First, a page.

Next, we also wanted to identify why the higher expression of FAM189B had an oncogenic capacity in GC. How did it affect the biological function of GC cells? We are the first group to study the clinical significance and molecular mechanism of FAM189B in GC, so there is no record of the effect of FAM189B on cellular growth, apoptosis, invasion, metastasis, or other phenotypes of GC cells. However, the research results of FAM189B in HCC offer some hints. The ectopic transfection of FAM189B improved the in vitro cell viability and colony formation of HCC cells in soft agar. Moreover, the in vivo tumorigenicity with a tumor xenograft model of HCC-derived cells was also enhanced by the overexpression of FAM189B. In contrast, FAM189B knockdown evidently repressed the cell growth and in vivo carcinogenicity in several HCC cell lines [26]. The ectopic transfection of FAM189B also boosted the cell invasion of HCC-derived cell lines LM6 and MHCC-L [25]. As the expression trend of FAM189B in GC was similar to that of HCC, it is very likely that FAM189B will also play an equivalent role in the growth and infiltration of GC cells. Although our in vitro experiments have not been completed, we could also see the related pathways from FAM189B in GC from the KEGG and GO analyses, as the pathway of the cell cycle was the top one in the list which was enriched with the FAM189B coexpressed genes in GC.

In HCC, a mechanistic exploration revealed that FAM189B could physically be related to WW domain oxidoreductase (WWOX) and influence WWOX tyrosine phosphorylation. Interestingly, FAM189B ectopic overexpression in HCC Huh7 cells obstructed the WWOX-cyclin D1 pathway, causing cell cycle arrest in HCC YY-8103 cells [25, 26]. In this study, we also showed the clinical significance of two hub genes (CHEK2 and PLK1) in the cell cycle pathway and their correlations with FAM189B. Both of these two coexpressed genes of FAM189B have been well reported to play essential roles in the cell cycle regulation and development of GC [3034]. Although there was only preliminary evidence of a correlation, this finding also suggests that FAM189B may affect the clinical progression of GC by disturbing the cell cycle of GC cells. Of course, the specific molecular network and exact mechanism will need further study in the future.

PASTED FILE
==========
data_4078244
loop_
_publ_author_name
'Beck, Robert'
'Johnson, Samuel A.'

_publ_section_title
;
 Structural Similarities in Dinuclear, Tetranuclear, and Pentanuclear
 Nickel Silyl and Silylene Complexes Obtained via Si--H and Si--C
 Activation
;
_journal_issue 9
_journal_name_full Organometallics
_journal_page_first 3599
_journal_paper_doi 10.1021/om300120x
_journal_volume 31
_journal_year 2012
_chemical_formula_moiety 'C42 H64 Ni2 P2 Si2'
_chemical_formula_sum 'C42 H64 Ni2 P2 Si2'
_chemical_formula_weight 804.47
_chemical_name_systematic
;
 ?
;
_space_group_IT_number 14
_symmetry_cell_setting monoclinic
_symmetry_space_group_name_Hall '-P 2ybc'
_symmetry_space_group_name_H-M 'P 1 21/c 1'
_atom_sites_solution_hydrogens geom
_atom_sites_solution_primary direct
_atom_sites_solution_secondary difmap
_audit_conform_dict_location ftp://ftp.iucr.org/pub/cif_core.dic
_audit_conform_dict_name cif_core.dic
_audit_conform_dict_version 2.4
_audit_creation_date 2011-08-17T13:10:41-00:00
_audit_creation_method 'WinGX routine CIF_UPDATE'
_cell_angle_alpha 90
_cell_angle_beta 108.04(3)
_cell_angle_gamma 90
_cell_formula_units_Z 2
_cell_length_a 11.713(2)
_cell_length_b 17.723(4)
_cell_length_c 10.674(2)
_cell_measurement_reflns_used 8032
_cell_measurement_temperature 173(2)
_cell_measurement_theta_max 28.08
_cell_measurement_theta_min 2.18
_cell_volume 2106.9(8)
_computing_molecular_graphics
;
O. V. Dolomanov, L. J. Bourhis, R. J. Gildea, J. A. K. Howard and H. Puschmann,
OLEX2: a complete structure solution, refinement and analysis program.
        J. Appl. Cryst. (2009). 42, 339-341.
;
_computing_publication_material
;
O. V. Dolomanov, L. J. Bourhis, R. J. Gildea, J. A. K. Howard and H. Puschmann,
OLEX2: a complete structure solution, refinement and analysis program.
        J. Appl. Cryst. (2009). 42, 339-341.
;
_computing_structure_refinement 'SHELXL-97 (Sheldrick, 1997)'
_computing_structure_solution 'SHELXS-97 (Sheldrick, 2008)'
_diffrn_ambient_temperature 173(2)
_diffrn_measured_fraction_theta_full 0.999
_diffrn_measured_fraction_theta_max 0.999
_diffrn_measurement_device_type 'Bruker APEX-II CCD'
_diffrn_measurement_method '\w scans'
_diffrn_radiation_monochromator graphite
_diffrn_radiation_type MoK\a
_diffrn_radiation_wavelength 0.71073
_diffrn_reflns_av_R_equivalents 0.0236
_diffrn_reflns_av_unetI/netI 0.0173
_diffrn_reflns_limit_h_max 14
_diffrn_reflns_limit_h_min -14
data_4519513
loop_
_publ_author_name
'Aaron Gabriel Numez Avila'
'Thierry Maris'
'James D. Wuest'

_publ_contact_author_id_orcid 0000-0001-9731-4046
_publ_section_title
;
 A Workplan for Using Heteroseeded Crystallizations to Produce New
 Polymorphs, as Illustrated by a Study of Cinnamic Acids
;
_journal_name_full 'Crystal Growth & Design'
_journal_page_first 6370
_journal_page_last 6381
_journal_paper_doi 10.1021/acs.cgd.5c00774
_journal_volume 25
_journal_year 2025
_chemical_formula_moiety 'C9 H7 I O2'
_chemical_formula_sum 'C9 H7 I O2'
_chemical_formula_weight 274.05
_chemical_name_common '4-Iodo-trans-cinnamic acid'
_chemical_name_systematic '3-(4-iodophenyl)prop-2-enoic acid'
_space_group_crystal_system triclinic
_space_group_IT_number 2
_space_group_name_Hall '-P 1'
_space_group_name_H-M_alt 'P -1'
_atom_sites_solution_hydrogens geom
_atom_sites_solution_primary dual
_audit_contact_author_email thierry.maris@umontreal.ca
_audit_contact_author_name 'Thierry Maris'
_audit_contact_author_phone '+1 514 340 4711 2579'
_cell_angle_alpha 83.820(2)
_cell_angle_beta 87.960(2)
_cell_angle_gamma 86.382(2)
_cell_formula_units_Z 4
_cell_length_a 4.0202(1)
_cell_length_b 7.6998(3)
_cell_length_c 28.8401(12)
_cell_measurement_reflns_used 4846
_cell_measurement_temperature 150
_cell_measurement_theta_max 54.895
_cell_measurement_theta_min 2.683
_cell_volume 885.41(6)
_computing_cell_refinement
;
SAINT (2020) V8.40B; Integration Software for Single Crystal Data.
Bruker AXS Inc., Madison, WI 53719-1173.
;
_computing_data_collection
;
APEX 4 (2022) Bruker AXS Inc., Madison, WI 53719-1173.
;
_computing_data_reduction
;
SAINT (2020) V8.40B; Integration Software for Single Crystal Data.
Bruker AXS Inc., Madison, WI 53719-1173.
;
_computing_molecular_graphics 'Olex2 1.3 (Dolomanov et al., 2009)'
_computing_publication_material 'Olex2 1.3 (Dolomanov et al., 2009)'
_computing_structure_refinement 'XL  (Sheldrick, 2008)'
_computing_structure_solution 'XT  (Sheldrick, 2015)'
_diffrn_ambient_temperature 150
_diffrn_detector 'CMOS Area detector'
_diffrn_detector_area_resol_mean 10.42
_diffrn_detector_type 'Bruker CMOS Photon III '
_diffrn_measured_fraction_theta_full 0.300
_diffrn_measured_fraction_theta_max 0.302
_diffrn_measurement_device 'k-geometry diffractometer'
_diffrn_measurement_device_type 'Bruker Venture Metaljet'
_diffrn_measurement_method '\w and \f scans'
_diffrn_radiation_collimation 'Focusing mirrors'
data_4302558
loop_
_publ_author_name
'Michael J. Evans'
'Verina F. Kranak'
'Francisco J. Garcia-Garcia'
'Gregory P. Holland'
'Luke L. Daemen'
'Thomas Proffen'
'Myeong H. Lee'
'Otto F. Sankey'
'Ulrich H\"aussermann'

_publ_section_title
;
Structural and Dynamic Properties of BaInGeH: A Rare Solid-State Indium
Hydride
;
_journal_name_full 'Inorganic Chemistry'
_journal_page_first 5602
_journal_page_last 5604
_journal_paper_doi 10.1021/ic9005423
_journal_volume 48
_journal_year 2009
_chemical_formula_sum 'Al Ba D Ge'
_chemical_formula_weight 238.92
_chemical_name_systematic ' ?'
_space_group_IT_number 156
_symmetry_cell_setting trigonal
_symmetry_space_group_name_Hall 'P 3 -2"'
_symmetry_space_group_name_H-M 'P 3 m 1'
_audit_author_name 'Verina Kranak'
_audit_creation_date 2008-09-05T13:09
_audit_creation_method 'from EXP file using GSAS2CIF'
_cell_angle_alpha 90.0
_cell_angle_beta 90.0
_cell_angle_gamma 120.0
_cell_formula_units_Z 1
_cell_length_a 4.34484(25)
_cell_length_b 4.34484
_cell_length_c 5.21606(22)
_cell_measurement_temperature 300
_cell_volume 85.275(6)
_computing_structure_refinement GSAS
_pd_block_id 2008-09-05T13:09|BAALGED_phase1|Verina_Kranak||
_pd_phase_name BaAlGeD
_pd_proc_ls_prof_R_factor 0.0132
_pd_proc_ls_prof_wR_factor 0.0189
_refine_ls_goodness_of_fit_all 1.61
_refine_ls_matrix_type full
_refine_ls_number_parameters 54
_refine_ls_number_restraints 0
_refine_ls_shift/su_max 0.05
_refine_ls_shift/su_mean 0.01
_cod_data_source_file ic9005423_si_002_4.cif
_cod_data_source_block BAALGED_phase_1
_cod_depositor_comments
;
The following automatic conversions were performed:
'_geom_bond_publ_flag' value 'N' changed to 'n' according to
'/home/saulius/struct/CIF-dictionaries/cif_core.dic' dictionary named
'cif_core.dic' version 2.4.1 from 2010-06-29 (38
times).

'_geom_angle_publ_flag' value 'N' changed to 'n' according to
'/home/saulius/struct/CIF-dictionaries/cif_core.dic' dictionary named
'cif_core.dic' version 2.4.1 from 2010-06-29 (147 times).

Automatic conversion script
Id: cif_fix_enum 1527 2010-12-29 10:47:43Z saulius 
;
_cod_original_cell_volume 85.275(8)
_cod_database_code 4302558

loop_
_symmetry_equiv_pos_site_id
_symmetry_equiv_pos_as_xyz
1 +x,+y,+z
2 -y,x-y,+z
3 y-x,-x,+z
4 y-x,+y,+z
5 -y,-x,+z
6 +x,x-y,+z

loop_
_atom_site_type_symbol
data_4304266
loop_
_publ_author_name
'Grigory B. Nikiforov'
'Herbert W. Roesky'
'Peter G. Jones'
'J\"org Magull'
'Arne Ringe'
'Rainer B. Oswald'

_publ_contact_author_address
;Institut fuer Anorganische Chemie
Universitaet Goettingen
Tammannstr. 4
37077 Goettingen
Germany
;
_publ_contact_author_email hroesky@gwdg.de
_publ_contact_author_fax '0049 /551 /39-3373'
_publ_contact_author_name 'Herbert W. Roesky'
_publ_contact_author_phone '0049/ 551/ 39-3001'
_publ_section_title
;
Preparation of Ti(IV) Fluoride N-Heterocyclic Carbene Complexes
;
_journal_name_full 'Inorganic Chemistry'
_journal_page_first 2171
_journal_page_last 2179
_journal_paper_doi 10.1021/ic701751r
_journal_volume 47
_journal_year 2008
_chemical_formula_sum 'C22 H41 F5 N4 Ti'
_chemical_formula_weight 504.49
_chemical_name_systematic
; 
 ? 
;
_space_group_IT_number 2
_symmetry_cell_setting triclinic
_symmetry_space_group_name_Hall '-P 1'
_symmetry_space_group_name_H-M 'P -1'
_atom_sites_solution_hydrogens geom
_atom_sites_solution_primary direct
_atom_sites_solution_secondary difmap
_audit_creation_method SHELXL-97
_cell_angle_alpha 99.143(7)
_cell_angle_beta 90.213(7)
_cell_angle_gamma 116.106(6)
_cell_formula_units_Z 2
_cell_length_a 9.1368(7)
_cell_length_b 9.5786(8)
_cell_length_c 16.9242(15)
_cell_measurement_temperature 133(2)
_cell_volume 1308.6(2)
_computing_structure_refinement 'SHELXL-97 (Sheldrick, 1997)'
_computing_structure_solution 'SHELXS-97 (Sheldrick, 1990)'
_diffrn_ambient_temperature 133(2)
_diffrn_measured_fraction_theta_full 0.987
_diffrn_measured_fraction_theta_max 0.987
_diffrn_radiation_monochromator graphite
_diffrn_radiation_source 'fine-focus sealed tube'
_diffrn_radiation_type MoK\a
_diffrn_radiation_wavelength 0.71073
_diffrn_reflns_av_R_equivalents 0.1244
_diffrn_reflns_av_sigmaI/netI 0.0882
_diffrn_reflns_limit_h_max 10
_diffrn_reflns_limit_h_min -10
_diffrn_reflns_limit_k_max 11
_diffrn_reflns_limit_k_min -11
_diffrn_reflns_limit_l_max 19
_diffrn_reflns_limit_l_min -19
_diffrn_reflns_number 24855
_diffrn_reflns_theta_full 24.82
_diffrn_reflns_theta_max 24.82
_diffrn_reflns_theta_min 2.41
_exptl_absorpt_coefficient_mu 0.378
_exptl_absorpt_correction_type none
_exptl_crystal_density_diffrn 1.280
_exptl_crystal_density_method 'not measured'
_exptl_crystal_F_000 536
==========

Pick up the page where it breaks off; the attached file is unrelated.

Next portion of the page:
This was a preliminary small-scale study on the clinical significance of FAM189B in GC. There were also a few limitations in our study. First, whether FAM189B will aid in diagnosing GC remains to be confirmed by a noninvasive examination method. Second, the mRNA have not been extracted from those samples included in the in-house immunohistochemical test; therefore, the protein and mRNA expression of FAM189B cannot be evaluated in the same sample. Third, our in vitro experiment is still in progress. Finally, the specific mechanism of FAM189B also needs further investigation.

5. Conclusions

In sum, we have confirmed the overexpressing trend of FAM189B in GC using the expression data of 1274 cases of patients through various detection methods, and FAM189B may also contribute to the progress and poor prognosis of GC. More experiments are underway to answer the remaining questions about its molecular mechanism.

Data Availability

All data have been checked, and the supplementary explanation of the data is in Table 1.

Conflicts of Interest

The authors declare that there is no conflict of interest regarding the publication of this paper.

Acknowledgments

The authors thank the public datasets involved in the current study. This work was supported by Guangxi Zhuang Autonomous Region Health and Family Planning Commission Self-financing Research Projects (No. Z20190388).

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Copyright © 2021 Chang-Liang Wu et al. This is an open access article distributed under the Creative Commons Attribution License, which permits unrestricted use, distribution, and reproduction in any medium, provided the original work is properly cited.